Pacific Island Countries – especially in Oceania – are at a confluence of numerous Chinese geopolitical goals. Greater economic resources to use, trade, diplomatic ties to counter US diplomacy, and opportunities to isolate Taiwan economically and diplomatically. China can reasonably achieve these goals by directing its efforts towards just a small group of island countries. In a two-part blog post series, I will present an overview of Cross-Strait relations between Taiwan and China, the role PICs have in this dynamic, and the connections of this geopolitical situation to broader issues of climate change PIC increasingly face today.
Background on Cross-Strait Relations
The Chinese Communist Party has ruled the People’s Republic of China (PRC) since 1949, after it defeated the Nationalist Party (the KMT) and exiled them to the island of Taiwan. The Nationalists formed their own government in Taiwan as the Republic of China (ROC), but still claimed absolute sovereignty over the entirety of mainland China and Taiwan. The US initially recognized Taiwan as the legitimate ruling government, but eventually recognized the PRC and its CCP as the legitimate government in the 1970s, while still maintaining strong trade and informal ties with the ROC. Per the 1992 Consensus between the ROC and CCP, both Taipei and Beijing recognize that there is one unified China as a geographic entity encompassing Taiwan and the mainland, they each historically claim to be the sole governing body responsible for that territory.
Ever since the ROC democratized, and particularly under current President Tsai-Ing Wen, the Taiwanese people and government have increasingly viewed themselves as autonomous – if not independent – of the mainland, despite significant economic interdependence with the PRC. One of the CCP’s strategies for keeping Taiwan from breaking away from China fully and to increase unification pressure on the ROC is to keep Taiwan economically dependent on China. The ROC’s largest trading partner is the PRC, which gives it already significant influence in Taiwanese economic affairs.
China, Taiwan, and Oceania
The CCP’s strategy to force greater Taiwanese integration with the mainland is two-fold: economic and diplomatic isolation. In an effort to decrease dependence on China, Taiwan has and maintains trading relations with a few other countries around the world – many of which are Pacific Island Countries (PICs).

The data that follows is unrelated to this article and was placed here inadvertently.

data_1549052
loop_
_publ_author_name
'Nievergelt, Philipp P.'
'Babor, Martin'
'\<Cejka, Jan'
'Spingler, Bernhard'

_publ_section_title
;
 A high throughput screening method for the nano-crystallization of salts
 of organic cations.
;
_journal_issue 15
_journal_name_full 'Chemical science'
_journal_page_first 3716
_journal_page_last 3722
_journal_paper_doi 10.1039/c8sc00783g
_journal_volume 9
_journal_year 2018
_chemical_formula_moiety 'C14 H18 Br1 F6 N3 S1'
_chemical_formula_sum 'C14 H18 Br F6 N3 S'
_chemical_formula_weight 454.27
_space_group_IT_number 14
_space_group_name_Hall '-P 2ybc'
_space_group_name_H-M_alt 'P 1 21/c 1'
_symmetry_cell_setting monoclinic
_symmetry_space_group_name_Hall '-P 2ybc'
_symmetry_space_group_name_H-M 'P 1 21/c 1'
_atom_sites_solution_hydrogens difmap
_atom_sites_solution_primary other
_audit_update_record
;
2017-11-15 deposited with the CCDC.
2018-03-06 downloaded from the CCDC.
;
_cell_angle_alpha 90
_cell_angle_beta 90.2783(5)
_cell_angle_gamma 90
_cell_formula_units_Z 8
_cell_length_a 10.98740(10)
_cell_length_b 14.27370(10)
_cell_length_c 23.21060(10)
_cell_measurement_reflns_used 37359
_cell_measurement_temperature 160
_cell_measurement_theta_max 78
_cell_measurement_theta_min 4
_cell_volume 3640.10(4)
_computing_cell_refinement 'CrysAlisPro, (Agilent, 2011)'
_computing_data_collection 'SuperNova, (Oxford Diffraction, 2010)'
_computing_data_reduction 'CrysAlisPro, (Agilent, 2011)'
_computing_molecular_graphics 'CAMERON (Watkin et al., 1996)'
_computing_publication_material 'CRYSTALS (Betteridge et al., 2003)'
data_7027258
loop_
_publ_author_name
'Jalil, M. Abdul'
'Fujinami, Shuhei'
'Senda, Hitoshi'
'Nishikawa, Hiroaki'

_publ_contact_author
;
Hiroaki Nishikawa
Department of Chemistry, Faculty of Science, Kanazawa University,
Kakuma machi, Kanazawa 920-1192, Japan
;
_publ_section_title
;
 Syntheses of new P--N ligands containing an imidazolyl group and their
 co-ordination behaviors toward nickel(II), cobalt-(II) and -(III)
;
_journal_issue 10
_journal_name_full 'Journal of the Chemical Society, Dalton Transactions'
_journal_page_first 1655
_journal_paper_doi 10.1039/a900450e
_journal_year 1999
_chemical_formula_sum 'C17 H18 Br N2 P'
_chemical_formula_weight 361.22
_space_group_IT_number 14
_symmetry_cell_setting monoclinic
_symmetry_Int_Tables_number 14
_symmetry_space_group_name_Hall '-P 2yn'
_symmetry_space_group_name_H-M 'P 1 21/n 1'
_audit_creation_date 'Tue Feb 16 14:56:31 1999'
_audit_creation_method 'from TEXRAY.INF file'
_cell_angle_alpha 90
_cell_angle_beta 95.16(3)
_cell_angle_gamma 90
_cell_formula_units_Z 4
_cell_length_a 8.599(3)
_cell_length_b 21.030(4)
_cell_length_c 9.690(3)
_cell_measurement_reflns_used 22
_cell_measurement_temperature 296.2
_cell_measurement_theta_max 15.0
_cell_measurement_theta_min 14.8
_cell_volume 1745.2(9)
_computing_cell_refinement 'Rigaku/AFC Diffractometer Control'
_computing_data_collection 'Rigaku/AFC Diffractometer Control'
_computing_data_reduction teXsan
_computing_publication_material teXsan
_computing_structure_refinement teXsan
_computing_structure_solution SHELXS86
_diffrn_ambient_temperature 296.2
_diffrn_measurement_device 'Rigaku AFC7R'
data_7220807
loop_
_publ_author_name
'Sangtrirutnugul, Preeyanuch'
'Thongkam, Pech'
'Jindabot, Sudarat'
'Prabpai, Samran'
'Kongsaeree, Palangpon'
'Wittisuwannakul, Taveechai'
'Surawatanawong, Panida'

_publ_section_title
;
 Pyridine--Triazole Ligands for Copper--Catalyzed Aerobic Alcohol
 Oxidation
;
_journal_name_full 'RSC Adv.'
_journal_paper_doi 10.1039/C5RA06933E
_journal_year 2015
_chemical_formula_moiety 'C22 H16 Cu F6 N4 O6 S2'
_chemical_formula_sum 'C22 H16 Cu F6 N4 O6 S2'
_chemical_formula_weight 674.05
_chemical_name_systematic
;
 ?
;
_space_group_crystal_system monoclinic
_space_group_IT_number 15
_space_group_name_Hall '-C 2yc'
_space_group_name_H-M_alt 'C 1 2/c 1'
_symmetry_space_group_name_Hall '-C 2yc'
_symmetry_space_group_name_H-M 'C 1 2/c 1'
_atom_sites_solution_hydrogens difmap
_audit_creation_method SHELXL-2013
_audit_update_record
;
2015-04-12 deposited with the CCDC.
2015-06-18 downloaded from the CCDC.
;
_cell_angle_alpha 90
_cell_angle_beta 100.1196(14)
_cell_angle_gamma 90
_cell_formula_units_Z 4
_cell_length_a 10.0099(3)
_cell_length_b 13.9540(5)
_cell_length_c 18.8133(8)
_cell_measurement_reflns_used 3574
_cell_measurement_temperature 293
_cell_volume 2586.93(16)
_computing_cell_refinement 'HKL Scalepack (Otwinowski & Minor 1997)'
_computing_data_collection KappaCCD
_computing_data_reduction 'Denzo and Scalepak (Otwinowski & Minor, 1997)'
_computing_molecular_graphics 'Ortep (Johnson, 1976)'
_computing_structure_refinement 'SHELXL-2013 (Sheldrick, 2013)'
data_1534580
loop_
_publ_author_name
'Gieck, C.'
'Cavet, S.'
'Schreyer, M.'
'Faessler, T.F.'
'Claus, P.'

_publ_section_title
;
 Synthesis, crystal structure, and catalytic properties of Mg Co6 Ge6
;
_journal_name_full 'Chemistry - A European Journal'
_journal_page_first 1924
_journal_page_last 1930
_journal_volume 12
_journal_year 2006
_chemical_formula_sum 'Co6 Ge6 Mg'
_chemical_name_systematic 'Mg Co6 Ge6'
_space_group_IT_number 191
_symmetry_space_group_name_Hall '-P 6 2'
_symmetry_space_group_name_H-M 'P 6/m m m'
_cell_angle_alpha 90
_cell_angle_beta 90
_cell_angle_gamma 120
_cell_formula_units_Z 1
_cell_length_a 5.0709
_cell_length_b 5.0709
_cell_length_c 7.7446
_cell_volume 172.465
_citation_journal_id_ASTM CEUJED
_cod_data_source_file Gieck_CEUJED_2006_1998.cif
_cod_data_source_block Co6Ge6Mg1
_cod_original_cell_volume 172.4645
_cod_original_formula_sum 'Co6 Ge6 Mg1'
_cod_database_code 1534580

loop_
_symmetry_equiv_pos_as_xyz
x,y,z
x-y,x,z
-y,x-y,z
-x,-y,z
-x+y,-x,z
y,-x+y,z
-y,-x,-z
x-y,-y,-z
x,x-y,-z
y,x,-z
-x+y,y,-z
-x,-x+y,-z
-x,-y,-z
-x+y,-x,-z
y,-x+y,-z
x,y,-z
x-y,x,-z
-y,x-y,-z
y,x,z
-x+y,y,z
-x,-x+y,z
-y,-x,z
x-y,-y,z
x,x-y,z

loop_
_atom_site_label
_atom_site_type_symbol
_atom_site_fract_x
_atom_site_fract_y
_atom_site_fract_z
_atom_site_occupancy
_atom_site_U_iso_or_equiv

15 countries today recognize Taipei, and maintain official diplomatic relations with the ROC. They are listed below:
- Marshall Islands
- Saint Kitts and Nevis
- Saint Lucia
- Saint Vincent and the Grenadines
- Vatican City
Of these 15, four of them are PICs: the Marshall Islands, Nauru, Palau, and Tuvalu. Only a year ago, this number was six. Both the Solomon Islands and Kiribati cut ties with Taiwan in September 2019 after receiving significant aid from China. By numbers alone, then, China has made significant progress in severing Taiwan’s foreign relations – specifically the PICs – diplomatic ties the CCP believes the ROC has no right to maintain. Taiwan also has Free Trade Agreements with ten total countries, and six of them recognize Taipei over Beijing. Only one of them is a PIC: Marshall Islands
Simply put, Taiwan’s links to Oceania are crucial for its trade and economic diversity, but also for its recognition as a country. The key six countries in the past year have the following positions on Taiwan and China:
- Marshall Islands – continue to support Taiwan. Following the Solomon Islands and Kiribati’s decision to drop diplomatic ties with Taiwan, the Marshall Islands issued a statement of support for Taiwan. Recent elections in the Marshall Islands, however, may change this policy position in the near future.
- Kiribati – changed its recognition from Taiwan to Beijing. It re-established diplomatic relations with China “following a long internal review and assessment of our international relations in accordance with the best national interest for our country and people.”
- Solomon Islands – changed their recognition from Taiwan to Beijing. A Solomon Island government commission tasked with examining the potential switch concluded “Solomon Islands stands to benefit a lot if it switches and normalizes diplomatic relations with PRC”. Up until that point, the Solomon Islands had been Taiwan’s largest ally in the region.
- Nauru – also continues to support Taiwan. Nauru President Aingimea, in a visit to Taiwan earlier this year reaffirmed not only the developmental relationship Taiwan and Nauru, but also the highly personal elements of Taiwan-Nauru ties.
- Palau – continues to support Taiwan. Palau and Taiwan have embassies in each nation, and expanded their economic ties since the 1990s. Palau’s refusal to sever ties with Taiwan has garnered retribution from China. Last year, China banned its citizens from visiting Palau, hitting hard at a country whose tourist industry comprises about 40% of its GDP.
- Tuvalu – continues to support Taiwan. Much like other PICs, Tuvalu faces rising sea levels that threaten its citizens, their livelihood, and territorial integrity. Despite this, Tuvalu rejected Chinese offers to build artificial islands for Tuvalu, and reaffirmed their commitment to Taiwan, stating that Tuvalu, the Marshall Islands, and Palau should hold line in the their support for Taiwan. The Nauru president gave support to this notion of a coalition against Chinese influence.
Stay tuned for part 2!